Joanna Biggs in a recent LRB piece describes this text as a celebration of a life lived without feeling the need to constantly worry about being an example to others, a "crashing together of moments." What do we live for and how does this manifest itself in our priorities?
The Unwomanly Face of War by Svetlana Alexievich. Published by Penguin Classics, July 2017.
Perhaps of all the stories recounted by the war veterans, the following is the most startling. A Soviet partisan recounts the time that a German unit hunted their group. The radio operator had given birth and was carrying a poorly-fed and cranky baby while being on their verge of starvation herself. The baby starts to cry. A silent decision is made by the rest of the partisans. The mother takes note of the look of her comrades. “She lower[ed] the swaddled baby into the water and [held] it there for a long time . . . The baby [didn’t] cry any more.”
We see captured in this image the widely-held taboo that surrounds women in combat: that those who’d bring life into the world should not be tasked with taking life. Necessity in conflict has often undermined the luxury of such moral rectitude. During the Second World War, women served across the Soviet Union’s vast front. They washed clothes and drove trains, they dug tunnels and shot sniper rifles.
For all of their undoubted heroism, they became an embarrassment to the Soviet Union after victory was declared. A traumatised population turned on the women who reminded them of the scale and cost of conscription necessary to turn near annihilation into eventual conquest. The women became more and more reluctant to share their accounts in anything but the most official histories. But their stories have value precisely because they are so very different to those told by their male counterparts.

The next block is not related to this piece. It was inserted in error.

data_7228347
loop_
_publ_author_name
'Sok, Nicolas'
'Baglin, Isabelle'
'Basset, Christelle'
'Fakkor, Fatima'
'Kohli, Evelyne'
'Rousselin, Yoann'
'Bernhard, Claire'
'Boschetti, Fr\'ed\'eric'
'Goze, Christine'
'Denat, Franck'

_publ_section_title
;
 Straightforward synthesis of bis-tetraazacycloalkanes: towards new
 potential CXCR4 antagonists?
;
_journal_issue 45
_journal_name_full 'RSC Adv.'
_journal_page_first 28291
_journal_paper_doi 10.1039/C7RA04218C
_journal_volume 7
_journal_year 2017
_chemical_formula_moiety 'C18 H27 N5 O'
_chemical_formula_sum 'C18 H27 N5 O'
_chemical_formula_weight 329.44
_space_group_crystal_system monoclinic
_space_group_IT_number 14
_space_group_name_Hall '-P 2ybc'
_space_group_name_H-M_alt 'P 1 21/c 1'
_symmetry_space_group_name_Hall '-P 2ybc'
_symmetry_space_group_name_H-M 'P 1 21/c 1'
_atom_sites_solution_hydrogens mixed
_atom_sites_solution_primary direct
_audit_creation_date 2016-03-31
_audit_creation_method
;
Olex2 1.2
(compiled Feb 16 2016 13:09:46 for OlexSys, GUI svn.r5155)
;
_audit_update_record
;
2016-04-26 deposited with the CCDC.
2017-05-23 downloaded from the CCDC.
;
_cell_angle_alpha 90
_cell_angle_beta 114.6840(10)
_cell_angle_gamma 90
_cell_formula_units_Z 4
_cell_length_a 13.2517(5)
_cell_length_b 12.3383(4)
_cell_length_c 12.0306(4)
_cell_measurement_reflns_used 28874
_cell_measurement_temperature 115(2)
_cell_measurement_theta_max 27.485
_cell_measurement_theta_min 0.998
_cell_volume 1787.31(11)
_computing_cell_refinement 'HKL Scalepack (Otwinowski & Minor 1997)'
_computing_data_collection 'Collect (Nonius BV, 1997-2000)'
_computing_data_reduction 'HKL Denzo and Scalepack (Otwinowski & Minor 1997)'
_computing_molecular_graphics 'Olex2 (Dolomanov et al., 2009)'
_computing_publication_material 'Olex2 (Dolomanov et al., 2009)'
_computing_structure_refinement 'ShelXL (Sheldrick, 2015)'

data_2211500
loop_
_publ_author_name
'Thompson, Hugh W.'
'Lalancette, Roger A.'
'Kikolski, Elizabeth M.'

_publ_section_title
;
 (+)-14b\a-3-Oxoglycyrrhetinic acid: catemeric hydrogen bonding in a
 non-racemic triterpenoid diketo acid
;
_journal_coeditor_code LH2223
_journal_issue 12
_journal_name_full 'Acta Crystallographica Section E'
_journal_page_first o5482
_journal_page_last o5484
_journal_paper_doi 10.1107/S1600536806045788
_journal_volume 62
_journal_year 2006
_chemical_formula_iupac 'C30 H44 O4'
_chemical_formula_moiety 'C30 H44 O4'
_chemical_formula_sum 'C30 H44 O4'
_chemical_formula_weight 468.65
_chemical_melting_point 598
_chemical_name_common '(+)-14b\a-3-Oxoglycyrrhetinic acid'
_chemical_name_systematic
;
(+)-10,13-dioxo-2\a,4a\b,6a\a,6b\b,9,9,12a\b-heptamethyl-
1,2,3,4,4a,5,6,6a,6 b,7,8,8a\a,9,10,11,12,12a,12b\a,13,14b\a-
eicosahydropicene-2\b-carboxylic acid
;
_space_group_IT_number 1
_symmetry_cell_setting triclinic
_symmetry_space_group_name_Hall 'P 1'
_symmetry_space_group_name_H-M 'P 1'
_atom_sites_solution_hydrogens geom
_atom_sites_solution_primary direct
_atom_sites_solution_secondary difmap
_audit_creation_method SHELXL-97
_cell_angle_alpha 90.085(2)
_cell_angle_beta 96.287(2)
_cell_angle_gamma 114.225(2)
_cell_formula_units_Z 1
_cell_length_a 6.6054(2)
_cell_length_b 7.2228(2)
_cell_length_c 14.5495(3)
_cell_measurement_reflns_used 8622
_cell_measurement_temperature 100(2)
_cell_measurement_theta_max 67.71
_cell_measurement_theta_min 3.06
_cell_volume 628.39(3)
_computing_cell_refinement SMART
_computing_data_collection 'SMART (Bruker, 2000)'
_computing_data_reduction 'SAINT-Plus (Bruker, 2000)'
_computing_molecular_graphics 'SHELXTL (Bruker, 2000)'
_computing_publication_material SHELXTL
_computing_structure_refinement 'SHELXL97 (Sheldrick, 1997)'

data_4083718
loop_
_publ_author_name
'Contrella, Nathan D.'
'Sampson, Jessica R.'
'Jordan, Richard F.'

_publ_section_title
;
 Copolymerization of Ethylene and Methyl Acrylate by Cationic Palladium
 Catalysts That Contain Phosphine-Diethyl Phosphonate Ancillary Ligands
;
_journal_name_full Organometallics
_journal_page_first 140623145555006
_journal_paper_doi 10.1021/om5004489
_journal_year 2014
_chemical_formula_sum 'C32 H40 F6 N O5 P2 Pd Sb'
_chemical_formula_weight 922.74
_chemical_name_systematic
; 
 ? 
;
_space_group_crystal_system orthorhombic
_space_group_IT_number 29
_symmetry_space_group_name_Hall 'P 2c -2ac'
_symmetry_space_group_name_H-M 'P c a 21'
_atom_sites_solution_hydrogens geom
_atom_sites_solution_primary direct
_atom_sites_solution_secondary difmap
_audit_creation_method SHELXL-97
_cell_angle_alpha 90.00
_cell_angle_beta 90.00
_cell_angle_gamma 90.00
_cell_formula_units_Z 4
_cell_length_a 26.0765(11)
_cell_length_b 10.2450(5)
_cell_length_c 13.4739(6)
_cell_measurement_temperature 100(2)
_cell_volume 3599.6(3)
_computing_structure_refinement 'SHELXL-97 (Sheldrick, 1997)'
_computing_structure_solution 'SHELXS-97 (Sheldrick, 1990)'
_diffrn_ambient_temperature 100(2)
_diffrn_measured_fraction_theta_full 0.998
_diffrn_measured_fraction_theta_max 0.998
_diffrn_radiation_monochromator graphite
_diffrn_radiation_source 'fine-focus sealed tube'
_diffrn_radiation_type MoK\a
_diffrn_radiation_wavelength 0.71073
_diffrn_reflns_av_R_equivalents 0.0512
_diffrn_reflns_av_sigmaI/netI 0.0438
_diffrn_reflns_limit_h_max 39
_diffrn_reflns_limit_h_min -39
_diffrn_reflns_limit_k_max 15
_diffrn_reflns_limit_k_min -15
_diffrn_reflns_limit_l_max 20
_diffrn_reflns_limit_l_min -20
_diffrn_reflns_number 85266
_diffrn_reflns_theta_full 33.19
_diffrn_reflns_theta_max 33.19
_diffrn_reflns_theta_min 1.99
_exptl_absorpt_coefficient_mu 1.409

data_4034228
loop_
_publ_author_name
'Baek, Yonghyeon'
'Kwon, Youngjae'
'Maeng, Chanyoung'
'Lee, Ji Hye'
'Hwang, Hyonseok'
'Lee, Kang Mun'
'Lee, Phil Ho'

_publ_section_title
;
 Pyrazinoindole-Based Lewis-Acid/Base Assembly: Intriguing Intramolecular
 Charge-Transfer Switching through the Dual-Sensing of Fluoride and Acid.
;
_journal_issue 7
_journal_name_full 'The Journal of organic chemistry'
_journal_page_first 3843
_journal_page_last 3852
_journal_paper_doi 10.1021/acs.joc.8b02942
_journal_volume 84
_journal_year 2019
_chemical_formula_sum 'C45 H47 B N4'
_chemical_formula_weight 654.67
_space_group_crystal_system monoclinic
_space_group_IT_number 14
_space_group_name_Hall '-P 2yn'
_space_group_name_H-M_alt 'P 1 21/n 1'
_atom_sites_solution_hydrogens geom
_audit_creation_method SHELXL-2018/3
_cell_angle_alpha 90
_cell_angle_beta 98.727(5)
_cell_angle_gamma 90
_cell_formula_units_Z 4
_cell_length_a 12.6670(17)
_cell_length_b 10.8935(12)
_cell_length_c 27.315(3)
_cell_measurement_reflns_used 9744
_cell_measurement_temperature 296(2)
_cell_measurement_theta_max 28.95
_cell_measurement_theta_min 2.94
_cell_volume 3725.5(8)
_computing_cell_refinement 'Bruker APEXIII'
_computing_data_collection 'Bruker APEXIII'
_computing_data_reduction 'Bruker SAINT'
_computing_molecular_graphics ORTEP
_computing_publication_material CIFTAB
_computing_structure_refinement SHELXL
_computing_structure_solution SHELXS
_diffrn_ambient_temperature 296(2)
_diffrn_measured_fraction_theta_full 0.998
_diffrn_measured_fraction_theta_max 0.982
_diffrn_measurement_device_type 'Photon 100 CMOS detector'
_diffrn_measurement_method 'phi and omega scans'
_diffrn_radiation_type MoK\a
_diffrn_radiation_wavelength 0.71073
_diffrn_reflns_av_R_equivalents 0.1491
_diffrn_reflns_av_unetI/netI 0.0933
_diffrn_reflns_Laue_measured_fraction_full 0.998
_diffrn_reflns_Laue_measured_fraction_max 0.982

“We are all captive of ‘men’s’ notions and ‘men’s’ sense of war,” says Svetlana Alexievich in her haunting oral history of Soviet women at war. Alexievich emphasises the role of emotion in history: “Men hide behind history, behind facts; war fascinates them as action and a conflict of ideas . . . whereas women are caught up with feelings.” Anger, anguish and exhilaration are frequent emotions communicated in these transcripts.
Alexievich won the Nobel prize for literature in 2015. The Unwomanly Face of War was her first book. Heavily censored by the Soviet authorities at the time of its original publication in 1985, one sees in these explosive oral histories the work - in Alexievich’s own labelling - of ‘a historian of the soul’.
Many of the women who shared their testimonies in later life were teenage caregivers, overwhelmed by the horrific aftermath of mechanised war, but others were doing the killing. Memories of sniper kills haunted one woman for the rest of her life: “Everything was black . . . Only the blood was red.” Some blamed their military service for unfortunate circumstances later in life, like a daughter born disabled.
The women were clearly courageous, not that we should be surprised, and exhibited strength and bravery similar to their male counterparts. Tiny women hauled wounded soldiers across the battlefield under fire or did heavy manual labour repairing vehicles or artillery. One patient saw a nurse’s femininity through the grime and gore of a military hospital, telling her “that my smile brought him back to life, from the other world, as they say . . . A woman’s smile.”
“We didn’t know how strong we were,” a young partisan reflected. There are stories of execution, torture and mutilation too. Female partisans were raped or subjected to the electric chair to brutalise and extract information. “They died in the basements of the Gestapo and their courage was known only to the walls,” a partisan told Alexievich in a particularly harrowing account of months lived in close proximity to the hangman’s noose.